When Jill’s husband of nearly 25 years threw her out of the house, she had two belongings: her car and her dog.
She knew a shelter wouldn’t take her 65-pound yellow lab mix. But she was willing to sleep in the car with Scarlett rather than leave her behind with her abuser. They ended up couch-surfing among relatives and friends for a year.
Finally, they moved into an apartment through Lydia’s House, an organization that provides transitional housing for survivors of domestic abuse. (I am using Jill’s first name due to concerns for her safety.)
The years of living in an abusive situation had taken a toll on both of them. When Jill’s husband went into one of his rages, Scarlett would go outside and hide, refusing to come back for hours. Scarlett started throwing up and developed inflammatory bowel disease.
“She’s very scared of loud, harsh words,” Jill said. Even if she hears people arguing on a TV show, she will leave the room and hide.
“She absorbed everything in that house,” Jill said. “I left as much for her as I did for me.”
Only about 10% of domestic violence shelters in the country allow pets, according to a study by the nonprofit RedRover. And nearly half of victims report delaying leaving their abuser for fear of harm to their animals. More than 70% of women entering shelters say their batterer had either injured, maimed, killed or threatened family pets for revenge or control.
Purina has donated services and money to make four apartments at a St. Louis-area Lydia’s House pet-friendly. They’ve also added a dog park near the complex.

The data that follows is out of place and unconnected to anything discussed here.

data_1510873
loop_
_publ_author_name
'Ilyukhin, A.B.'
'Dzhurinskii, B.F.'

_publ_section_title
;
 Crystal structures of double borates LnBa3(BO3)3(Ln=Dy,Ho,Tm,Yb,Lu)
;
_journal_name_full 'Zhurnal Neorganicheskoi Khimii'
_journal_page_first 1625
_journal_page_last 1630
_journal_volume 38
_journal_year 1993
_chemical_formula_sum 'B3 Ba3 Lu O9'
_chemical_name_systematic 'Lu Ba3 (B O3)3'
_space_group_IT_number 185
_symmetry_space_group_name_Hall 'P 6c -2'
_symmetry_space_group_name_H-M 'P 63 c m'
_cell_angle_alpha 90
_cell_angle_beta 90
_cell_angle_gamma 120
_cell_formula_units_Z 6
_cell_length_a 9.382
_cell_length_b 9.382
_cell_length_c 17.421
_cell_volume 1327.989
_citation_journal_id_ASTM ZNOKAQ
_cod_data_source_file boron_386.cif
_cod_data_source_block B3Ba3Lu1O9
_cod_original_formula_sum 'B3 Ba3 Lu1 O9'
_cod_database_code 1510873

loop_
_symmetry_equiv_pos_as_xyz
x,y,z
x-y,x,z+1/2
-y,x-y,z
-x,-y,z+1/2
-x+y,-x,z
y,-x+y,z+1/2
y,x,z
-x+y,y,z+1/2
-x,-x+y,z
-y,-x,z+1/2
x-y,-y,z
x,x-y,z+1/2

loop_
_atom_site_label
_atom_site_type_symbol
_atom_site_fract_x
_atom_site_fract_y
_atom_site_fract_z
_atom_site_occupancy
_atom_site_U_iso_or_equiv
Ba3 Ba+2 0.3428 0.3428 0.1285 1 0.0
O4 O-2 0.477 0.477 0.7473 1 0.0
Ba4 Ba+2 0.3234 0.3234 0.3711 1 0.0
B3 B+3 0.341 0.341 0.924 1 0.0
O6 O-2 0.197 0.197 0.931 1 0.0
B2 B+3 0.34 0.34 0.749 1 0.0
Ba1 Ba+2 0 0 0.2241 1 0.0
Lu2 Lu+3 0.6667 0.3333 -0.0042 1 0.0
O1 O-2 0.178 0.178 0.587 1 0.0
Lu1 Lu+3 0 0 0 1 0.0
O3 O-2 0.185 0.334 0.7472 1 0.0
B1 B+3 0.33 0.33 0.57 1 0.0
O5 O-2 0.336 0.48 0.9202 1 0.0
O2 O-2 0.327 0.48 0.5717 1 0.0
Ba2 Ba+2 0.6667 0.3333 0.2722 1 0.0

Their work has helped Jill and Scarlett recover and heal together. Jill is 61 years old and disabled. She said the desire to protect Scarlett helped her get through her worst days.
“I don’t know that I could have done everything I did just for me. I was responsible for another life,” she said. “I knew I had to be brave.”
Her dog’s emotional connection to people goes beyond their bond.
Jill has seen Scarlett’s deep emotional intuition in action with strangers. During support group meetings, Scarlett seeks out a woman to sit in front of. It always ends up being the woman who had something traumatic happen to her that week or the one who breaks down in tears while sharing her story.
Scarlett just knows.
A few years ago, they were walking in a park in Arkansas. A young man in his late 20s was sitting alone on a bench. Scarlett kept pulling toward him and wanting to go near him. This was unusual for her: She doesn’t seek out attention from strangers.
But she was determined to get close to this man.
Jill finally took her over to him.
Scarlett put her paws up on his lap, laid her body across him and leaned up against his chest.
The man buried his face in her back and began to sob.
He was a veteran and had a service dog to help him cope with PTSD. His 4-year-old dog had had a heart attack and died a few days earlier, on Christmas Eve.
“She stood there with her front half on his lap and let him cry all over her,” Jill said.
That’s just what Scarlett does.
Jill got her when she was a 3-month-old puppy, and she will be 10 years old in January.
“She’s the Clark to my Lewis,” she says.
They are best friends and survivors.